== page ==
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Prediction of Stewart’s Wilt Disease in Single and Three-Way Crosses in Maize. W. M. Forgey, Former Research Specialist, University of Missouri, Columbia 65211. M. H. Blanco, Plant Pathologist, O’s Gold Seed Company, Farmer City, IL 61842; L. L. Darrah, Research Geneticist, Agricultural Research Service, U.S. Department of Agriculture, and Associate Professor of Agronomy, University of Missouri; and M. S. Zuber, Professor of Agronomy, University of Missouri. Plant Dis. 66:1159-1162. Accepted for publication 16 March 1982. This article is in the public domain and not copyrightable. It may be freely reprinted with customary crediting of the source. The American Phytopathological Society, 1982. DOI: 10.1094/PD-66-1159.

Six inbred lines of maize (Zea mays)—B14A, B37, Mo17, N28, Va35, and 33-16—were used to produce the 15 possible single crosses (A × B) and the 60 possible three-way crosses [(A × B)C]. Inbred lines, single crosses, and three-way crosses were grown at two locations for 2 yr and inoculated with Erwinia stewartii. Disease ratings were made when 50% of the plants per plot had tasseled and again near physiological maturity. Disease ratings indicated that resistance to the pathogen was the result of additive genetic effects because the general combining ability mean square was 20 times greater than specific combining ability. Highly significant correlation coefficients were detected for observed and predicted disease ratings among the single and three-way crosses studied. A significant linear response was found for increased susceptibility to the bacterial wilt pathogen for the observed ratings with each substitution of an inbred (B14A, N28, and Va35) that was susceptible to the pathogen for a resistant one (Mo17, B37, and 33-16) in the pedigree of single or three-way crosses. Our results supported the hypothesis that disease development in three-way crosses of maize may be predicted from inbred and single-cross disease rating scores.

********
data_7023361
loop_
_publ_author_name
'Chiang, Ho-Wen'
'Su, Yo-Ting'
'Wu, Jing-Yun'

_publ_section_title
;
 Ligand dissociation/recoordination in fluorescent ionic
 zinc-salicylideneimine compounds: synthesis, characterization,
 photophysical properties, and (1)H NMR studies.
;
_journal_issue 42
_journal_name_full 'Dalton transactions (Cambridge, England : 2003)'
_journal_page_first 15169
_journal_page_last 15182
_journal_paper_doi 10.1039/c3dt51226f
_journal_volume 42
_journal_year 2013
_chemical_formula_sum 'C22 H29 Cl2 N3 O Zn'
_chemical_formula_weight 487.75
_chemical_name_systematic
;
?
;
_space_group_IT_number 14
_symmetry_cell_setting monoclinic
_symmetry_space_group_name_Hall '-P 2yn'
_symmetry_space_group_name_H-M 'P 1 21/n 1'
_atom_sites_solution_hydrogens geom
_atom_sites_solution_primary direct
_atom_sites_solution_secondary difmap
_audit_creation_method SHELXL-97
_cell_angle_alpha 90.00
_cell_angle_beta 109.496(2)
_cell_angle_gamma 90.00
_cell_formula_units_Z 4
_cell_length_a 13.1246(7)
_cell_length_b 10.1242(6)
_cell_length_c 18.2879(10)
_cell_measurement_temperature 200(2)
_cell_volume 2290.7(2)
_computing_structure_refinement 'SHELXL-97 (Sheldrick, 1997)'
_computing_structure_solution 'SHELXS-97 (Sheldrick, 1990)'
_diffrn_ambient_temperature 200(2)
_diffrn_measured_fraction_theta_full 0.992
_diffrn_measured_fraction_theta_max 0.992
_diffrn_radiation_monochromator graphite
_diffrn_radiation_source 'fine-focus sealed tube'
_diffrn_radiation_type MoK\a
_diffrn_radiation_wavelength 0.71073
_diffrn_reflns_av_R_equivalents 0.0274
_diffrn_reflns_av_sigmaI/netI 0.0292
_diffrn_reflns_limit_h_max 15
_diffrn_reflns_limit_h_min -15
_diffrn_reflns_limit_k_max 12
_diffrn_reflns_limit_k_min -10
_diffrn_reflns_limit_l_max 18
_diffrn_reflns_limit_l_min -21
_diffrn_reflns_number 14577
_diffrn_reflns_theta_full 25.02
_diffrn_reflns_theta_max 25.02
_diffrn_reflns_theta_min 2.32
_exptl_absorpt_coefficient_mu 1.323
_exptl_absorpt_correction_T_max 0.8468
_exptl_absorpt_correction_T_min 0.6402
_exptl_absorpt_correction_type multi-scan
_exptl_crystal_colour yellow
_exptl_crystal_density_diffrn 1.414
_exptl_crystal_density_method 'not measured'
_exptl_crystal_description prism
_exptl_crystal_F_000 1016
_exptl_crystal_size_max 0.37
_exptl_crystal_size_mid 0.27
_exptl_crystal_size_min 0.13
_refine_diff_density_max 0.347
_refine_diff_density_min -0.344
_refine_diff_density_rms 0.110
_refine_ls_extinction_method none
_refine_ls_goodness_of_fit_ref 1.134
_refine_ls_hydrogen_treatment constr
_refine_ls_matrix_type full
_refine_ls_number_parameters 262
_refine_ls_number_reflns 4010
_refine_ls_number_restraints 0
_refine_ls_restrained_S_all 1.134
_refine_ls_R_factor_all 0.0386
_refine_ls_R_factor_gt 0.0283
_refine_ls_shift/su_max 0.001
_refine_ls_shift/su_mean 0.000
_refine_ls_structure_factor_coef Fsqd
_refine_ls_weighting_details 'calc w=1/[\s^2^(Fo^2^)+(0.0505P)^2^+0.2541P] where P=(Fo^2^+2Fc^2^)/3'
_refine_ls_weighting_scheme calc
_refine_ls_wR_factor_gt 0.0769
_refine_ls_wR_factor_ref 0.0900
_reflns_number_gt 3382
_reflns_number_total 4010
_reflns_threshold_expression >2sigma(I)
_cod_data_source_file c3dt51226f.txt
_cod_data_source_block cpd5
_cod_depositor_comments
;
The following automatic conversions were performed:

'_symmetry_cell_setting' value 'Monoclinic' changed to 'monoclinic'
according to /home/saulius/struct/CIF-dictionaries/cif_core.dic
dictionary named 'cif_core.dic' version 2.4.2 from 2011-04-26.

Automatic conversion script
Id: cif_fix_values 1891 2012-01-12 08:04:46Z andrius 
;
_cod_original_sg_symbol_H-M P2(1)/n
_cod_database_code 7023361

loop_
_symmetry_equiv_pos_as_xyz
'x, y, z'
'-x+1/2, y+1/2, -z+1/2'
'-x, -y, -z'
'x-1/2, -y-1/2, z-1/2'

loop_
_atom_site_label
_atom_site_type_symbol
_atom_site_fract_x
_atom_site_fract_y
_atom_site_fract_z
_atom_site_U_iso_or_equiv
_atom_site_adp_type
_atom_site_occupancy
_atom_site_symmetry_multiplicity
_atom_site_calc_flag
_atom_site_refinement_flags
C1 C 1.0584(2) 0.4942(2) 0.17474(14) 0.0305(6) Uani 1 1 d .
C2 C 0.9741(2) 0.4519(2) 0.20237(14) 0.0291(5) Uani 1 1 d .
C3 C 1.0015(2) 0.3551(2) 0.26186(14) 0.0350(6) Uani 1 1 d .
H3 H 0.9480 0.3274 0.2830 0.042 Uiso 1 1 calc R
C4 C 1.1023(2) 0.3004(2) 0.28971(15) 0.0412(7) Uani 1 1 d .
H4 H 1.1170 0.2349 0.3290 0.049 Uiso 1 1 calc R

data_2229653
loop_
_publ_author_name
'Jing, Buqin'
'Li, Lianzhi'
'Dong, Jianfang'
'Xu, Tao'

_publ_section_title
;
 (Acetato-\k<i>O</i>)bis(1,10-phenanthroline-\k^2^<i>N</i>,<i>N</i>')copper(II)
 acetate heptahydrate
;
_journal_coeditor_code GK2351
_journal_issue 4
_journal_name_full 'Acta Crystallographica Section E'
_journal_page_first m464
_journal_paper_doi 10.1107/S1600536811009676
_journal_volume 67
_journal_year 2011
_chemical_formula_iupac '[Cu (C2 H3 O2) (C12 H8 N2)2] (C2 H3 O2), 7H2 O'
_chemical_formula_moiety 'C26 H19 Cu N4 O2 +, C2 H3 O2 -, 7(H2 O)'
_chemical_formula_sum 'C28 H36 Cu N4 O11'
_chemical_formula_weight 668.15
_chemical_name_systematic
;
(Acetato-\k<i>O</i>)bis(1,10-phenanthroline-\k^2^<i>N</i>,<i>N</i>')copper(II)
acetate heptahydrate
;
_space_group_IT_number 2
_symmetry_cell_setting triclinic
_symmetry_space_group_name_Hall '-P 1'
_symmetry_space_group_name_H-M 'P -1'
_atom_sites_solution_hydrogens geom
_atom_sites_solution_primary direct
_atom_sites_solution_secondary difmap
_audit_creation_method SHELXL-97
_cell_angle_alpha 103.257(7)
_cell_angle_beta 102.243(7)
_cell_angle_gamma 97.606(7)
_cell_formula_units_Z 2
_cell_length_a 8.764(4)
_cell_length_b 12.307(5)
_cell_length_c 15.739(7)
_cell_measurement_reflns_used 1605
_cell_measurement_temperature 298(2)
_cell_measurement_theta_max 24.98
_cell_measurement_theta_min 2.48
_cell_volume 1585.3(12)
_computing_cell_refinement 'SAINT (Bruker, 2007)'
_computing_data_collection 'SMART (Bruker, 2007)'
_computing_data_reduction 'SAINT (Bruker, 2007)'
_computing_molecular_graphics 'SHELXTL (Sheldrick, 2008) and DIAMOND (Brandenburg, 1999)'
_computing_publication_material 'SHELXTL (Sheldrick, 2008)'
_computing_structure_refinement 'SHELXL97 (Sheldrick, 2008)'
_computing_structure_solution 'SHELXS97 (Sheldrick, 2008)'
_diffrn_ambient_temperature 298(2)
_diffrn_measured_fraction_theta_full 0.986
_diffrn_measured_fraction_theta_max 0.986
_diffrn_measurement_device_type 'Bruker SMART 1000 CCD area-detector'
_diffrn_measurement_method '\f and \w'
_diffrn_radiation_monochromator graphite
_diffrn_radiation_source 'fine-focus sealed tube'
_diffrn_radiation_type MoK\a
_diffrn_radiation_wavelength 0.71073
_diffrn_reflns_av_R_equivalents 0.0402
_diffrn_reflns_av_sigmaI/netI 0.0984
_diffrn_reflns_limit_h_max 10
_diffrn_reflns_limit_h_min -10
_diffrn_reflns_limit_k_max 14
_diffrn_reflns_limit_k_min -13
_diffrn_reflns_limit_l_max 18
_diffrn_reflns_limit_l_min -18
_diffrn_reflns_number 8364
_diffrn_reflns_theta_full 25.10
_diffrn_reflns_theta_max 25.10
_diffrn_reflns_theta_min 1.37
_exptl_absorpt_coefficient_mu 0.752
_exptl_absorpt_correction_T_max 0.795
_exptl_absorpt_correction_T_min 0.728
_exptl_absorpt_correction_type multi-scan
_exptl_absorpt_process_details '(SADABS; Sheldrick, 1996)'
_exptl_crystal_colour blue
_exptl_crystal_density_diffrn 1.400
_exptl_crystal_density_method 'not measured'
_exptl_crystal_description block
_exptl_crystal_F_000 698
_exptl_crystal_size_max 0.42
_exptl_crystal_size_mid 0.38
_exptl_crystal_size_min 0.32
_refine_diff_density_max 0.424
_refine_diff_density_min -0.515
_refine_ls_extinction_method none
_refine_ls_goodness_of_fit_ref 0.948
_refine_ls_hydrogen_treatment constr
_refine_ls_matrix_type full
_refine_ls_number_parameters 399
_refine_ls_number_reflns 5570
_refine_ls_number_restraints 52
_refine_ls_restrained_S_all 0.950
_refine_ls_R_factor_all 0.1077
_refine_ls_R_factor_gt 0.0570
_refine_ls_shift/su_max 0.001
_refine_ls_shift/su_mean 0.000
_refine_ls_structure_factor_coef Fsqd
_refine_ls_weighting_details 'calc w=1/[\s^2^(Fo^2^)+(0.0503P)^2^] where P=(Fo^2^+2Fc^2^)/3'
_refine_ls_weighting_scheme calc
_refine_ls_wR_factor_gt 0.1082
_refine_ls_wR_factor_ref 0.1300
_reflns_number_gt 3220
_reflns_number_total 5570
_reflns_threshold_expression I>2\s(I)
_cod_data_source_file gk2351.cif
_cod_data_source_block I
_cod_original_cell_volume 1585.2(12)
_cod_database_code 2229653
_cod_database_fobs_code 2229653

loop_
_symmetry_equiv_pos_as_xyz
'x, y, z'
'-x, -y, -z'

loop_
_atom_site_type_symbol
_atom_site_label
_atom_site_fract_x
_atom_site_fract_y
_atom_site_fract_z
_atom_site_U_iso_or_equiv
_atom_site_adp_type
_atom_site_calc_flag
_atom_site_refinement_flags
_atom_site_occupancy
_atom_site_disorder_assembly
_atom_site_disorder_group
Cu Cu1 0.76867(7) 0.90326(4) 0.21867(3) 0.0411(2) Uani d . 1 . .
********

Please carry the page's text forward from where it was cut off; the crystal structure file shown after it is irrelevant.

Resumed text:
Keyword(s): corn.